37. In relation to the second affidavit dated 29 June 2011 and filed on 30 June 2011 the relevant paragraphs were as follows, the references to TSX being to a company called Transtar Express Pty Ltd which I describe more fully below:

  • "19. During the period 1 January 2010 to 31 March 2011, no amounts on account of PAYG withholding were withheld from payments made to any person on behalf of TSX, or to any creditor of TSL, including to TSX by TSL.
  • 20. During the period 1 January 2010 to 31 March 2011, TSL had no employees receiving salary or wages, and paid no amount to any person as an employee, from which it might have withheld an amount on account of PAYG. Indeed TSL during that period withheld no amount on account of a PAYG obligation of any description.

    ...

  • 22. As far as I am aware, during the period 1 January 2010 to 31 March 2011, TSL had no liability to withhold amounts on account of PAYG withholding obligations and the business of TSL was arranged to that end. A copy of the Business Activity Statements for the period 1 January 2010 to 30 March 2011 are exhibited hereto at RWS-2-46."

The issues

38. The issues may be divided into the s 268-40(4) statutory revocation issues on the one hand and the administrative law challenges to the exercise of discretionary powers on the other.

39. Transtar Linehaul's primary case was that the estimate was or had been revoked by s 268-40(4) because item 2 of s 268-40(1) applied and an affidavit was filed and served which "verifies facts sufficient to prove" that the underlying liability never existed. It followed that the garnishee notices also ceased or had ceased to be effective. This is what I have referred to as the s 268-40(4) statutory revocation issues. I have set out above the facts which Transtar Linehaul submitted were sufficient to lead to revocation of the estimate. Transtar Linehaul submitted that any other material was irrelevant. The relief claimed in relation to the s 268-10 estimate was:

  • 5. a declaration that the estimates are revoked under s 268-40(4);
  • 6. a declaration that the estimates were revoked under s 268-40(4) on 10 June 2011.

40. 10 June 2011 was the date the statutory declaration of Ronald Wesley Searle was made and sent to the Commissioner. That date would be relevant only if a longer period than 7 days were allowed for the giving of the statutory declaration to the Commissioner.

41. As to statutory revocation by s 268-40(4), one issue is whether the present proceedings "relate to the recovery of the unpaid amount of the estimate" within the meaning of item 2 of s 268-40(1). A second issue is whether the affidavit material relied on by Transtar Linehaul "verifies facts sufficient to prove, that the underlying liability never existed". The underlying liability is that referred to in s 268-10(1), that is the unpaid and overdue amount of a liability.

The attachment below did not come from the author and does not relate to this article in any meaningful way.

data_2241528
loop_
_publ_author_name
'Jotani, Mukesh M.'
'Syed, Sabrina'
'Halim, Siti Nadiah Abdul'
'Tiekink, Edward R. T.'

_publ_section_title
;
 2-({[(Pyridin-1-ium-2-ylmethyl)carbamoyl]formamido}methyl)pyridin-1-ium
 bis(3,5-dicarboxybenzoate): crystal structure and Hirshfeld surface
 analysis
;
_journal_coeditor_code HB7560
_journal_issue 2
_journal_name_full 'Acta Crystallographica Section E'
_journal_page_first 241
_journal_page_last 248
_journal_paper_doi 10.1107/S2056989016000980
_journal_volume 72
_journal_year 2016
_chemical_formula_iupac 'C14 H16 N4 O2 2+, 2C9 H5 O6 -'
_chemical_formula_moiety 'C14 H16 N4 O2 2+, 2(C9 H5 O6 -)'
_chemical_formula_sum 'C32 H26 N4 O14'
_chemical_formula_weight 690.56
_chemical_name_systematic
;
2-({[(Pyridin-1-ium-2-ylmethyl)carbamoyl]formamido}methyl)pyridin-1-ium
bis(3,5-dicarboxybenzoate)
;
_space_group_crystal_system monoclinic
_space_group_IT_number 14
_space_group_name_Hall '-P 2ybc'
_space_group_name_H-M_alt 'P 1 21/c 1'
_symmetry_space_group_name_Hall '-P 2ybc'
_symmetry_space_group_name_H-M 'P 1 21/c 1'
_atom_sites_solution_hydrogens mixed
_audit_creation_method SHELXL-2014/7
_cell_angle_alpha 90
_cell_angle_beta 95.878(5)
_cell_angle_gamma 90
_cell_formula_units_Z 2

42. In terms of "14 days after you first take a procedural step as a party to the proceedings; or a longer period allowed by the court" there is no issue. The proceedings were commenced on 22 June 2011 and the last affidavits were filed on 30 June 2011.

43. Transtar Linehaul also, in the alternative, made administrative law challenges to the issue of the garnishee notices and the refusal by the Commissioner to extend time for the giving of a statutory declaration under item 1 of s 268-40(1).

The s 268-40(4) statutory revocation issue

44. Transtar Linehaul submitted that the current proceedings are proceedings that relate to the recovery of the unpaid amount of the estimate; it was next said that Transtar Linehaul filed an affidavit which satisfied s 268-90(2)(a)(i) and 268-90(3) with the consequence that the estimate was revoked and deemed never to have been made. Thus it was further submitted that the garnishee notices would fall.

45. The respondent accepted only that a s 260-5 garnishee notice under the Schedule depended on, relevantly, an amount of a tax related liability, in this case the estimate.

46. For the respondent it was submitted that the proceedings referred to in item 2 must be recovery proceedings commenced by the Commissioner which these were not; therefore the filing of affidavits did not lead to revocation under s 268-40. Alternatively the bare assertions in paragraph 9 of the first affidavit and in paragraphs 19 and 20 of the second affidavit did not verify facts sufficient to prove that the underlying liability never existed or that Transtar Linehaul did not withhold amounts. Alternatively it was submitted that the Commissioner is permitted to challenge the facts asserted in the affidavit and, having regard to the evidence, the relevant assertions of Mr Searle in his affidavits should be rejected.